This month marks 15 years since Zach Braff released his directorial debut Garden State, the film that made him an indie darling and whose Grammy Award-winning soundtrack played on repeat in hipsters’ bedrooms. Braff, also known for starring in the sitcom Scrubs, continues to split his time between acting and directing, and we might soon be seeing more of him on UK screens.
Braff has signed to RSA for commercial representation in the UK (he’s already represented by the company in the US) and he is keen to bring his brand of humour to advertising. His ad creds include work for Adobe, US salad-dressing brand Hidden Valley and Dunkin’ Donuts, for which he got Naomi Campbell to throw her shoe through a window.
While in London to direct an episode of a TV series, Braff spoke to Campaign about wrangling celebrities, making people laugh on set and avoiding haters on social media.
What have you been up to in London?
I saw Clive Owen in The Night of the Iguana. I love going to the West End and seeing as much as I can. I was in a play in the West End [in 2012] and it was one of the highlights of my life. Otherwise, I’ve just been exploring and I’m going to see my friend Ed Sheeran perform in Ipswich. I’m excited to hopefully direct some great spots here back with my RSA crew.
When I was a production assistant fresh out of film school in 1997, it was the height of the music-video era and commercials in New York were big jobs with insane amounts of money being spent. As PAs, we all wanted to get an RSA job because they had the best gigs and we thought of them as the cool kids. When I signed with them, it was like my career came full circle.
I’m up for a cool ad now. I did five spots for Hidden Valley Ranch and this short film for Adobe. I really loved that assignment because Adobe gave us the keys to the castle and said run with it. It was a contest where college kids designed movie posters and the prize was I would write and direct a short film inspired by the movie poster. I decided to turn the winning student’s poster into a film about the life of a social media influencer if it were the 17th century.
You can’t have any ego about [directing ads] because the brand has hired you to execute their vision. Some directors can get stuck because they’re too attached to what they want to do with it. You hired me because you hopefully like my take on it, but of course I’m going to yield to you because it’s your baby.
How do you create the right environment for comedy?
The director sets the tone on any set and it’s about creating an environment that’s fun. Some people get stressed about dealing with the client, but I like to have fun with the client too. When you’re finally on set making something with all these wonderful people, I want everyone to be in a silly, fun mood and to create an environment where everyone feels confident and inspired to come up with their best material. It’s like you’re throwing a wedding – my job is to make sure everyone’s having a good time. There might be stress in my head as the wedding planner, but I don’t want my guests to know about those stresses.
You’ve had a lot of celebrities in your previous ads – what’s your secret to directing them?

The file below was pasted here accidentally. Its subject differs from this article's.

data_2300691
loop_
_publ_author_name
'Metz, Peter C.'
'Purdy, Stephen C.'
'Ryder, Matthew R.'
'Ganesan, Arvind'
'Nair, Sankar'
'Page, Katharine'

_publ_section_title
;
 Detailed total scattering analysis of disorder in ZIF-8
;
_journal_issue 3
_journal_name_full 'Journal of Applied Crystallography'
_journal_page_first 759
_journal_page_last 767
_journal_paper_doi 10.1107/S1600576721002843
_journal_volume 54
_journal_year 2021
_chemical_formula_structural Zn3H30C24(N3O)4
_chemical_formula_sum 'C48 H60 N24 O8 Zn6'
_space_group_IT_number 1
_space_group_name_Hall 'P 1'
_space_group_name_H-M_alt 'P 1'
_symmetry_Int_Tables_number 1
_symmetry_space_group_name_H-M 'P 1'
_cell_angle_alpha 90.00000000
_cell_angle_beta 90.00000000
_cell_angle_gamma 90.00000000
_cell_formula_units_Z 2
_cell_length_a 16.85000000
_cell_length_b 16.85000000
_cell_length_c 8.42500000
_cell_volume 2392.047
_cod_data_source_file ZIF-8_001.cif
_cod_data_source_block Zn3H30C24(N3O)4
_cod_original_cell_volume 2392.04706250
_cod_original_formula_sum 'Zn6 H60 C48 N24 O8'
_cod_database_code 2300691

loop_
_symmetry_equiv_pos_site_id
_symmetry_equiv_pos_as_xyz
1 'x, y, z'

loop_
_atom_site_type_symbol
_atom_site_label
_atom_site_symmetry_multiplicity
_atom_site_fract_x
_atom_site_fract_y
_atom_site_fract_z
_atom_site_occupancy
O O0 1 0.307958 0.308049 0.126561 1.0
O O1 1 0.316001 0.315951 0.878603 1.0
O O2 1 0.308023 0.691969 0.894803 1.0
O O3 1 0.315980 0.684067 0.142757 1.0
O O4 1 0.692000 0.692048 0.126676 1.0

I’m a good celebrity wrangler. I’m an actor and I’ve had 10,000 hours of experience being on the other side of things. Also being in the public eye, I get the things that would be on their minds as well. Because I’m a known actor who’s done comedy, clients have rightfully said maybe he’ll be good for this because he’ll be able to have a shorthand with the star. So before RSA, all my ads were celebrity comedy.
With the Dunkin’ Donuts commercial, they wanted Naomi Campbell to throw her heel through the window like she was mad. We had rigged the window to break apart, but everyone was nervous to ask her. I went into her trailer and just asked her, and she said: “Yeah that’d be funny as hell, let’s do it.” She was so game and cool about it.
I’m here to make you look funny; I’m on your side. I have nothing to gain here other than to make this hilarious. I can do it if you trust me – it’s all about trust.
Your soundtrack for Garden State was hugely popular. What would you put on a playlist now?
I listen to a lot of new music and love to discover it, but I’m probably not as on the forefront of the latest sound as I was in my early twenties. That soundtrack was really a special collaboration with my friends, a lightning-in-a-bottle kind of experience. When I was cutting that movie, I put all those songs in and every person said they’d have to be replaced because I’d never clear them on our budget. I was so pissed off by that negativity that I used it to put a fire under me and got every song approved.
Since you started your career, creators have become much more susceptible to criticism through social media. How do you deal with that?
I just don’t read that stuff any more. When I was younger and all that was new, I was super-active on Facebook and other people would read it all day long, but I don’t think that’s healthy at all. I don’t focus on it; I post every now and then, but I don’t sit there and scroll through what random people have to say.
They should teach classes on how to deal with it for young new stars. I come across people who are newly in the public eye and obsessively reading it, and it will ruin their day. It will also make them insecure and can be very detrimental to someone’s unique voice. It’s like a kid getting burned by the stove – afterwards you learn not to do that again. If you have a unique voice and are trying to do something different, don’t pay attention to that.
I’m sure people might look back and not like Scrubs or my work, but it’s silly to reassess things years later. I don’t subscribe to that.